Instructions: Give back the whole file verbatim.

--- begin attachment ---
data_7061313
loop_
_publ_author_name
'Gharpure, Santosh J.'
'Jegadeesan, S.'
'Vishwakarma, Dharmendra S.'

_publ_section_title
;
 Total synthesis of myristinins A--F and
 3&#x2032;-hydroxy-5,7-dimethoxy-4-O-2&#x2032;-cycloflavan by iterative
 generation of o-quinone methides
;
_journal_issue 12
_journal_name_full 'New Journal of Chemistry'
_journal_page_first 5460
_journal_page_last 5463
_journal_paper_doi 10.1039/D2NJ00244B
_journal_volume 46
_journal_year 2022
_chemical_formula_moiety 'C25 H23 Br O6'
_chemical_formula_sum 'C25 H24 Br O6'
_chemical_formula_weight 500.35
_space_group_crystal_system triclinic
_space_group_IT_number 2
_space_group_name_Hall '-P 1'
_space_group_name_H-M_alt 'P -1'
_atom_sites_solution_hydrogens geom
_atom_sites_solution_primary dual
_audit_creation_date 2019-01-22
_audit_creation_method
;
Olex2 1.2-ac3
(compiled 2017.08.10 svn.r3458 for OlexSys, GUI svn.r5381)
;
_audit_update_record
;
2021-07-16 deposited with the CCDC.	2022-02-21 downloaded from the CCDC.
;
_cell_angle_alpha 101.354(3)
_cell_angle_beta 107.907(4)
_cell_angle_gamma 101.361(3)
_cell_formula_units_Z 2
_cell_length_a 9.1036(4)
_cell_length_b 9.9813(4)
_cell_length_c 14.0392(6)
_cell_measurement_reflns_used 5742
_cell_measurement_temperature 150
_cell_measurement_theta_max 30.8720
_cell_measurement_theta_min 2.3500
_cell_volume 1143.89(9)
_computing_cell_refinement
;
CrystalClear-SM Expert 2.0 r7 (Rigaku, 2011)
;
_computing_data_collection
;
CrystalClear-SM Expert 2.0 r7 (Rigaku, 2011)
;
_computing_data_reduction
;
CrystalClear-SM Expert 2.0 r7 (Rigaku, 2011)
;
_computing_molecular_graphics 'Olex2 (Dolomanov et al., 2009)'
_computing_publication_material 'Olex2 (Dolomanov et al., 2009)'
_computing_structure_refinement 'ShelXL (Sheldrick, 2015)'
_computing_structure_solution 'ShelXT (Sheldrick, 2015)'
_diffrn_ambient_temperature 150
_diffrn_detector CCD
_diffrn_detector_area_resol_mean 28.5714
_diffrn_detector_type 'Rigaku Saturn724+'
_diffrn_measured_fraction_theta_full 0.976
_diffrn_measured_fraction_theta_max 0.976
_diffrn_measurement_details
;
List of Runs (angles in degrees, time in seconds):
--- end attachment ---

data_7061313
loop_
_publ_author_name
'Gharpure, Santosh J.'
'Jegadeesan, S.'
'Vishwakarma, Dharmendra S.'

_publ_section_title
;
 Total synthesis of myristinins A--F and
 3&#x2032;-hydroxy-5,7-dimethoxy-4-O-2&#x2032;-cycloflavan by iterative
 generation of o-quinone methides
;
_journal_issue 12
_journal_name_full 'New Journal of Chemistry'
_journal_page_first 5460
_journal_page_last 5463
_journal_paper_doi 10.1039/D2NJ00244B
_journal_volume 46
_journal_year 2022
_chemical_formula_moiety 'C25 H23 Br O6'
_chemical_formula_sum 'C25 H24 Br O6'
_chemical_formula_weight 500.35
_space_group_crystal_system triclinic
_space_group_IT_number 2
_space_group_name_Hall '-P 1'
_space_group_name_H-M_alt 'P -1'
_atom_sites_solution_hydrogens geom
_atom_sites_solution_primary dual
_audit_creation_date 2019-01-22
_audit_creation_method
;
Olex2 1.2-ac3
(compiled 2017.08.10 svn.r3458 for OlexSys, GUI svn.r5381)
;
_audit_update_record
;
2021-07-16 deposited with the CCDC.	2022-02-21 downloaded from the CCDC.
;
_cell_angle_alpha 101.354(3)
_cell_angle_beta 107.907(4)
_cell_angle_gamma 101.361(3)
_cell_formula_units_Z 2
_cell_length_a 9.1036(4)
_cell_length_b 9.9813(4)
_cell_length_c 14.0392(6)
_cell_measurement_reflns_used 5742
_cell_measurement_temperature 150
_cell_measurement_theta_max 30.8720
_cell_measurement_theta_min 2.3500
_cell_volume 1143.89(9)
_computing_cell_refinement
;
CrystalClear-SM Expert 2.0 r7 (Rigaku, 2011)
;
_computing_data_collection
;
CrystalClear-SM Expert 2.0 r7 (Rigaku, 2011)
;
_computing_data_reduction
;
CrystalClear-SM Expert 2.0 r7 (Rigaku, 2011)
;
_computing_molecular_graphics 'Olex2 (Dolomanov et al., 2009)'
_computing_publication_material 'Olex2 (Dolomanov et al., 2009)'
_computing_structure_refinement 'ShelXL (Sheldrick, 2015)'
_computing_structure_solution 'ShelXT (Sheldrick, 2015)'
_diffrn_ambient_temperature 150
_diffrn_detector CCD
_diffrn_detector_area_resol_mean 28.5714
_diffrn_detector_type 'Rigaku Saturn724+'
_diffrn_measured_fraction_theta_full 0.976
_diffrn_measured_fraction_theta_max 0.976
_diffrn_measurement_details
;
List of Runs (angles in degrees, time in seconds):